Will We Run Out of Sand?

News of a sand shortage has been floating around for the past few years, but are we really running out of sand?

Sand is a natural resource that you’d think would be renewable, but it takes millions of years to erode a rock into sand. It’s not as easy or eco-friendly to produce sand mechanically either.

While we aren’t in danger of running out of sand, the sand mining industry is unsustainable and causes a lot of environmental harm. Because construction relies on a specific type of sand, the amount we consume each year is endangering more environments as sand mining operations target new areas.

Is sand environmentally friendly?

The earth is full of sand, which is divided into different types.

It’s used primarily for construction – in concrete, asphalt, glass, and more. In fact, sand is the third most used resource after air and water.

Sand itself is naturally occurring, formed from the erosion of rocks. This means there are many different types of sand depending on its composition.

Most sand is made with silica, also known as silicon dioxide, from quartz. Silica is present in regular construction sand as well as ‘silica sand’, which is used in glassmaking due to comprising at least 95% silica.

Regular sand contains other materials such as iron oxide, carbonate, potassium, and other materials.

We’re familiar with regular sand in our beaches, but what many don’t realize is how different it is to desert sand.

I’ve wondered myself why we can’t import desert sand to help rebuild beaches for eroding coastal areas (without considering the emissions from transporting it all).

Desert and ocean sand have different compositions due to their environments.

Sand from sand dunes in deserts is very small and round due to the wind, and it lacks other fine particles such as clay and organic matter. Ocean sand has more variety of size and thickness – most sand taken from the ocean is near the coast as it makes for the best construction sand.

Because desert sand is so small and smooth, using it in concrete would make the concrete weaker and more prone to breaking apart. Sand from deeper layers underwater has salt mixed in, which absorbs moisture and would cause dampness.

While this naturally-occurring sand is perfect for its original environment, the use of sand in construction isn’t as environmentally friendly. It has to be processed.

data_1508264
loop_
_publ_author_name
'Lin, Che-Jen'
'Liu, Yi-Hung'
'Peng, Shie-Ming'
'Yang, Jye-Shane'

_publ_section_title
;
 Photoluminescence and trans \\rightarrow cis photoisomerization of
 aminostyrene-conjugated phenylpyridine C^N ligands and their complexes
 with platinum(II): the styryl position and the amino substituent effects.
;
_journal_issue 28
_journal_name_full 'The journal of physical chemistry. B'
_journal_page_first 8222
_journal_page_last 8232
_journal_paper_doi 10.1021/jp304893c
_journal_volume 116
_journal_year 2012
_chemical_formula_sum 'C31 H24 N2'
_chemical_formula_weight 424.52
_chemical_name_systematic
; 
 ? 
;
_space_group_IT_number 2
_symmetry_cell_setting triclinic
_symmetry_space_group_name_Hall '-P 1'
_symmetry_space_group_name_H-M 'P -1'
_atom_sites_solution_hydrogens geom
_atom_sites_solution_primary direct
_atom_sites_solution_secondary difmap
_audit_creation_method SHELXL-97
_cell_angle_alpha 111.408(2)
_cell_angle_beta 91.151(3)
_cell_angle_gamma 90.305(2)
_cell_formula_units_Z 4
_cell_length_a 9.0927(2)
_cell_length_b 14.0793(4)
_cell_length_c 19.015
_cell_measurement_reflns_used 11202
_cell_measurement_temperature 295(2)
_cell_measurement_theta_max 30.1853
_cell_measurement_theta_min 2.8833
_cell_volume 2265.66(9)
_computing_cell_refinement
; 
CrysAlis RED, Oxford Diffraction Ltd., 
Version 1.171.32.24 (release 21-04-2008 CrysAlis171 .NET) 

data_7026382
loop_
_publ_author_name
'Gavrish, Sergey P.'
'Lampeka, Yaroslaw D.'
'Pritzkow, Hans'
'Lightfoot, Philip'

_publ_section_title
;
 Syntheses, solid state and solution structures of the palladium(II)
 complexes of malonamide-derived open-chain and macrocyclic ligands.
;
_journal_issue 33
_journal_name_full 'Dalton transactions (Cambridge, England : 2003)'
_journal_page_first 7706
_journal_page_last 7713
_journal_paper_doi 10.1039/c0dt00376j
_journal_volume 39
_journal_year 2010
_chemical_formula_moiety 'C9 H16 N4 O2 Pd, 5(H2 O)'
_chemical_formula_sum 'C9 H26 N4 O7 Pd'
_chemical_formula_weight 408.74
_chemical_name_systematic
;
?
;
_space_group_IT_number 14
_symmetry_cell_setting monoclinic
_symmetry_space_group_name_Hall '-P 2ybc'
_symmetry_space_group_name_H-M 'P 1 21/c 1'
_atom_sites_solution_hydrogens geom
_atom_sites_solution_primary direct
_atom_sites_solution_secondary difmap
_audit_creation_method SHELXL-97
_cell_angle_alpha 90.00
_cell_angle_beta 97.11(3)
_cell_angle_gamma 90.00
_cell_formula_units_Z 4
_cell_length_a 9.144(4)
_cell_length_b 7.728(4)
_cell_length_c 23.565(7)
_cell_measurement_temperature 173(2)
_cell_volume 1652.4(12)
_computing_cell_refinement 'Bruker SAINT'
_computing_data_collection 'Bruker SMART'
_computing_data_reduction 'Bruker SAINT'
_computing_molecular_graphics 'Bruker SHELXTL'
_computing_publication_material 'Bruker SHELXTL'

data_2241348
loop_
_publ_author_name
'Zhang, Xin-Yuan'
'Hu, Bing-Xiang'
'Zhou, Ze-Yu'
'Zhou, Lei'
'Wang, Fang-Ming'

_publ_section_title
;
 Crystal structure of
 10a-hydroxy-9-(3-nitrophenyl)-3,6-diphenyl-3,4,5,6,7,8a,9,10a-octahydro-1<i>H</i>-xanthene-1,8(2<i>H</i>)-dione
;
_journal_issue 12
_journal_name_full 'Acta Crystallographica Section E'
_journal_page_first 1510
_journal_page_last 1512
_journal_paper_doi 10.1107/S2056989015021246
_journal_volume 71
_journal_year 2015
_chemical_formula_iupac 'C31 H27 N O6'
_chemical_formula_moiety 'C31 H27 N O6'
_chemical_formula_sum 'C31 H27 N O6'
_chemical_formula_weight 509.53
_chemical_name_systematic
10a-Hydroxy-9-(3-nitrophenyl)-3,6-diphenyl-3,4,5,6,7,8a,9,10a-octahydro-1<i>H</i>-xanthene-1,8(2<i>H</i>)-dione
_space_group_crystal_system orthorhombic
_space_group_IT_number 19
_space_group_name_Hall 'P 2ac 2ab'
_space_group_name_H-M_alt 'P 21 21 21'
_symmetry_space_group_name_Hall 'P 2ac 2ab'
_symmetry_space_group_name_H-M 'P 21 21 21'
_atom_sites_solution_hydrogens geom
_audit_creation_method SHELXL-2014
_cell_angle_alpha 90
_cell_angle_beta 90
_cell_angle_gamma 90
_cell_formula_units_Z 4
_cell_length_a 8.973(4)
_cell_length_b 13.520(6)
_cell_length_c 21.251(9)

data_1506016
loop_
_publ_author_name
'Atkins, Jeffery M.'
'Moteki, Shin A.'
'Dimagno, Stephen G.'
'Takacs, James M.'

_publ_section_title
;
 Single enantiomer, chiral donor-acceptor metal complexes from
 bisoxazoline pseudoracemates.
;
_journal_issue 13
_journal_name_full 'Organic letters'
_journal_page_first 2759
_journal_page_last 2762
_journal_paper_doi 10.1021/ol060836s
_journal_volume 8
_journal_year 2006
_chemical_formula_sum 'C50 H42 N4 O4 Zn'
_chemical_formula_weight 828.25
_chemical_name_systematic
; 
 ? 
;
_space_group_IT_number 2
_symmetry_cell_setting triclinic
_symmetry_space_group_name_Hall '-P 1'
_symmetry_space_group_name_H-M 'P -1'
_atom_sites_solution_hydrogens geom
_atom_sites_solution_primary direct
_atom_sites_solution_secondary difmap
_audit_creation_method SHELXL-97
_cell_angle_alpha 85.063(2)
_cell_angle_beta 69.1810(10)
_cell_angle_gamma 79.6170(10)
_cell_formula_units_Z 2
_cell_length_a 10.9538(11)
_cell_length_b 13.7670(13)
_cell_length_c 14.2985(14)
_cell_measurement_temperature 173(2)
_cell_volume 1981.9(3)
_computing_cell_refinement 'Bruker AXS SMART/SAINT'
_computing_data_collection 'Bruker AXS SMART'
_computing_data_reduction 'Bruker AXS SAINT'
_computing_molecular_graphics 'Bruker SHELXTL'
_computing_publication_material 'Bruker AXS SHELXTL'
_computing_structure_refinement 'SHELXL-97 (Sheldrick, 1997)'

For use in construction, sand first needs to be extracted and transported to a processing center. While most processing centers are built near sand deposits, this means as much sand as possible is removed from the deposit instead of taking smaller amounts from a wider area. The extraction of this sand can happen over decades.

Some processing centers are mobile and can be taken to quarries, though this is usually used only for remote places.

Once in the processing center, the sand must first be sorted to remove rocks, clay, sticks, and other materials. Then the sand is sorted according to the size of its granules. Any remaining clay or soil is removed by washing the sand before it makes its way to be stored.

However, sometimes sand first has to undergo crushing to make the right size particles, which may not be naturally occurring.

Is sand a sustainable material?

A sustainable material is a material that can be produced in required volumes without depleting or disrupting environments and resource systems.

Around “50 billion tons of construction-grade sand is needed each year“, resulting in a demand for sand that is clearly unsustainable.

Sand dredging and mining have ruined natural environments and ecosystems, and many European countries export ocean sand which has hurt fisheries and their local ecosystems.

Sand is also often sent to landfill as concrete, glass, and other processed sand materials instead of being recycled.

Is sand renewable and sustainable?

Because sand isn’t sustainably sourced, it isn’t considered a sustainable material.

Sand is technically renewable, however, because it takes millions of years to naturally produce sand it’s not considered renewable.

Coastal geologist Richard Parkinson says that “when sand is eroded from the beach during a storm, it typically accumulates in offshore areas as a very thin layer”. This makes it harder to rebuild coastal areas because the sand can’t be dredged easily from the same area.

This can lead to sand shortages in areas, which drives up the price of sand.

We may have an abundance of sand but it won’t last forever, especially in the quality we need for construction.

Is sand a finite resource?

Around 40 to 50 billion tons of sand (and gravel) is consumed each year for construction alone.